But put in another context, the rich are already paying their fair share into the system. The reason the cap exists on what earned income is taxed is because the Social Security Administration also caps maximum monthly benefits at full retirement age. Although the figure can change from year to year, the most any individual can receive each month at full retirement age from Social Security is $2,861, as of 2019. It wouldn't make sense to tax $1 million, or $10 million, in earned income at 12.4% if that individual would only receive a maximum of $2,861 in monthly benefits in 2019 at full retirement age. Even though the idea is bound to be unpopular, the rich are already paying their share into Social Security.
2. The CPI-E probably needs a lot of (costly) work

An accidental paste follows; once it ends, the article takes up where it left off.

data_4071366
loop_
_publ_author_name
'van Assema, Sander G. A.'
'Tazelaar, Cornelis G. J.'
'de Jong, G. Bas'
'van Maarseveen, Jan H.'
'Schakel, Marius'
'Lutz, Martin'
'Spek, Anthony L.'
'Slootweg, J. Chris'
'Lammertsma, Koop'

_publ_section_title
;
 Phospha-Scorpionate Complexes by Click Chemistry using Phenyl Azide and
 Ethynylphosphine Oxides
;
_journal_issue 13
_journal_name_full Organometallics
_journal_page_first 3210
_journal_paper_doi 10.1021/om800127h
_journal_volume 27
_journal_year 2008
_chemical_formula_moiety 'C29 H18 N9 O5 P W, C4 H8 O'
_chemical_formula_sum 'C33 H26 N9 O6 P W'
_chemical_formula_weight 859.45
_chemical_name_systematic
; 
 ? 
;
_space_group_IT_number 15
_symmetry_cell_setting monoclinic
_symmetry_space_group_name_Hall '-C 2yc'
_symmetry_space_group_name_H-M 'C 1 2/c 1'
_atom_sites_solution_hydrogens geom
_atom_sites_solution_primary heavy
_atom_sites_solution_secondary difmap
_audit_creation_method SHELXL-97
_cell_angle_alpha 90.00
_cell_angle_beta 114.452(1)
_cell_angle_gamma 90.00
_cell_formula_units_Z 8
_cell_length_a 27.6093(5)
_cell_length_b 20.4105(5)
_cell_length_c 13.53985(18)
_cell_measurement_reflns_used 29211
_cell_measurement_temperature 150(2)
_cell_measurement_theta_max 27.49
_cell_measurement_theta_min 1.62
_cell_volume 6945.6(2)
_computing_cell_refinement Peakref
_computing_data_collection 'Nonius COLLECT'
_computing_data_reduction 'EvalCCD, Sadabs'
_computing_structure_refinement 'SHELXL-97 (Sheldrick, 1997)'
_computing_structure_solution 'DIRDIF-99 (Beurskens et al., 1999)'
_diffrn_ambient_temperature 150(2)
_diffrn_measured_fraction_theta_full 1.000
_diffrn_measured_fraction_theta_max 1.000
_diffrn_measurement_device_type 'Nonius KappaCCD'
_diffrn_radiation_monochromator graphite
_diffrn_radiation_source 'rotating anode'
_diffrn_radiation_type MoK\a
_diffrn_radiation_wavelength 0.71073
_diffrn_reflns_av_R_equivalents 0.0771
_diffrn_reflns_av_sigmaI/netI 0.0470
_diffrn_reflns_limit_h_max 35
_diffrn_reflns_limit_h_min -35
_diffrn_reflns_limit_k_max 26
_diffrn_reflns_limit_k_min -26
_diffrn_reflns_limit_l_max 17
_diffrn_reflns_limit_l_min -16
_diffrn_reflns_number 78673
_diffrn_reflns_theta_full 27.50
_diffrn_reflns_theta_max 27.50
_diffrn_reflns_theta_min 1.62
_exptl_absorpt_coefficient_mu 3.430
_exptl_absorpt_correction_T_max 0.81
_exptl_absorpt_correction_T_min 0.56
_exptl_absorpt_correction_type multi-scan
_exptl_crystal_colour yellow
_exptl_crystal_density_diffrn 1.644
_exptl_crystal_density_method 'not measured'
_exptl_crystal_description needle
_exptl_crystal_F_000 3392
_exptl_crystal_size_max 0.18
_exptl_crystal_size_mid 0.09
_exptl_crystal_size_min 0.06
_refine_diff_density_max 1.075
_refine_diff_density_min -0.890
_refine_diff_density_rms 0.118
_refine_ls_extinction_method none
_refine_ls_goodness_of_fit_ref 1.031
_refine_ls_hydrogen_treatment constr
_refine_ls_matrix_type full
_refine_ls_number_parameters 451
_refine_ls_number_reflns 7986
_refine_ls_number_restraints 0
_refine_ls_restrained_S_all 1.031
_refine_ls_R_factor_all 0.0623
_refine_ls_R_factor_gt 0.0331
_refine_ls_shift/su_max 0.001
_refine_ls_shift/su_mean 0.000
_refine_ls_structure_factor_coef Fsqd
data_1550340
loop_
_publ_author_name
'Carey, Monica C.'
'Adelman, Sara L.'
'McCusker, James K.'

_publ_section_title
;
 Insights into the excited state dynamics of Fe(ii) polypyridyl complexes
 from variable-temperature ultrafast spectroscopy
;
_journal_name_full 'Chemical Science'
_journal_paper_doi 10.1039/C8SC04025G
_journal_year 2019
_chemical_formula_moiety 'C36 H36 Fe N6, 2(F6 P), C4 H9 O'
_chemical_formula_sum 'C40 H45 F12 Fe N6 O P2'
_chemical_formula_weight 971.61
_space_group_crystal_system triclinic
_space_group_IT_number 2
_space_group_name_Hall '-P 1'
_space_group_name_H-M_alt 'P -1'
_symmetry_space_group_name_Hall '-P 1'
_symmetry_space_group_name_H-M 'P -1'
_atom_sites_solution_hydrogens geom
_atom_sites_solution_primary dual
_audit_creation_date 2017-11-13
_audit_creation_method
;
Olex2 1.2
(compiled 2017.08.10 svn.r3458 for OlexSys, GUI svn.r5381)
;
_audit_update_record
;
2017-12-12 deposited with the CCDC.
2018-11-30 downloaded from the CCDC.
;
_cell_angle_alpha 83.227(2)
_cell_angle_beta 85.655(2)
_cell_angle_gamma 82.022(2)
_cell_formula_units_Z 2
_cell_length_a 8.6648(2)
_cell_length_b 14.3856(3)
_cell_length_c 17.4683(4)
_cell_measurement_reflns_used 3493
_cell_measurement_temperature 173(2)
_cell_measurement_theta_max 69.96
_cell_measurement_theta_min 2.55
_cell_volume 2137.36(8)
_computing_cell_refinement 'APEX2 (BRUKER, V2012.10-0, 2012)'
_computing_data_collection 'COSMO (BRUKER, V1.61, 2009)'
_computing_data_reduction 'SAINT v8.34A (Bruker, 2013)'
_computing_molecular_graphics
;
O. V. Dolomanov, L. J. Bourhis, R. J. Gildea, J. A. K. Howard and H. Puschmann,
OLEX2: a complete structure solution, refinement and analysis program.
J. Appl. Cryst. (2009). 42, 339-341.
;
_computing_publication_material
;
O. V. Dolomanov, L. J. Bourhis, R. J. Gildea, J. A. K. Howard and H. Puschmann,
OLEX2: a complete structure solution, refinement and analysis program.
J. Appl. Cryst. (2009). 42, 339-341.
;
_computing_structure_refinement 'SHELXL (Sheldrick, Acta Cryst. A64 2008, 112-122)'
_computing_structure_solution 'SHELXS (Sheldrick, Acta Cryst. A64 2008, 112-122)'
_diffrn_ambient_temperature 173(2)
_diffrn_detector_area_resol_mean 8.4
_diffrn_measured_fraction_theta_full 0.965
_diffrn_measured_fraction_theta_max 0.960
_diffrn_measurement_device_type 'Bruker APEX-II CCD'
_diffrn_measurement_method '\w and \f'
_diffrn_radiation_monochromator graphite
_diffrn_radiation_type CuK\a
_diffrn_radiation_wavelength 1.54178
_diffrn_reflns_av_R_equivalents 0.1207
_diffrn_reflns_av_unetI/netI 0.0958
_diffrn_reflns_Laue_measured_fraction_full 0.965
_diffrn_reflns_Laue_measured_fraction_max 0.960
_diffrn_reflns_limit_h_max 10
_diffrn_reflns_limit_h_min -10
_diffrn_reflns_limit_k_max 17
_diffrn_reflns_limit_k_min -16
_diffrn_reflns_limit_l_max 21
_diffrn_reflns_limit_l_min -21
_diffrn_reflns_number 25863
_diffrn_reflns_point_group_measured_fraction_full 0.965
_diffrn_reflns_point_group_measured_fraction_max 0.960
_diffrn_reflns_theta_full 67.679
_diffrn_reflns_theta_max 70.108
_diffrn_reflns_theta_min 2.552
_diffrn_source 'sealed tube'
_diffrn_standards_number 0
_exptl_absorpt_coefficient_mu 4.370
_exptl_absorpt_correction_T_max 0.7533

Under the current system, Social Security's inflationary tether is the Consumer Price Index for Urban Wage Earners and Clerical Workers (CPI-W). As the name implies, the CPI-W measures the spending habits of urban and clerical workers, many of whom are of working age, and nearly all of whom spend their money very differently than the 44 million retired workers currently receiving benefits. This results in important expenditures to seniors, such as medical care and housing, being deemphasized, while less-important costs, like education, apparel, and transportation, bear a higher weighting. Ultimately, it means a lower annual cost-of-living adjustment (COLA), and therefore a precipitous loss of purchasing power for seniors.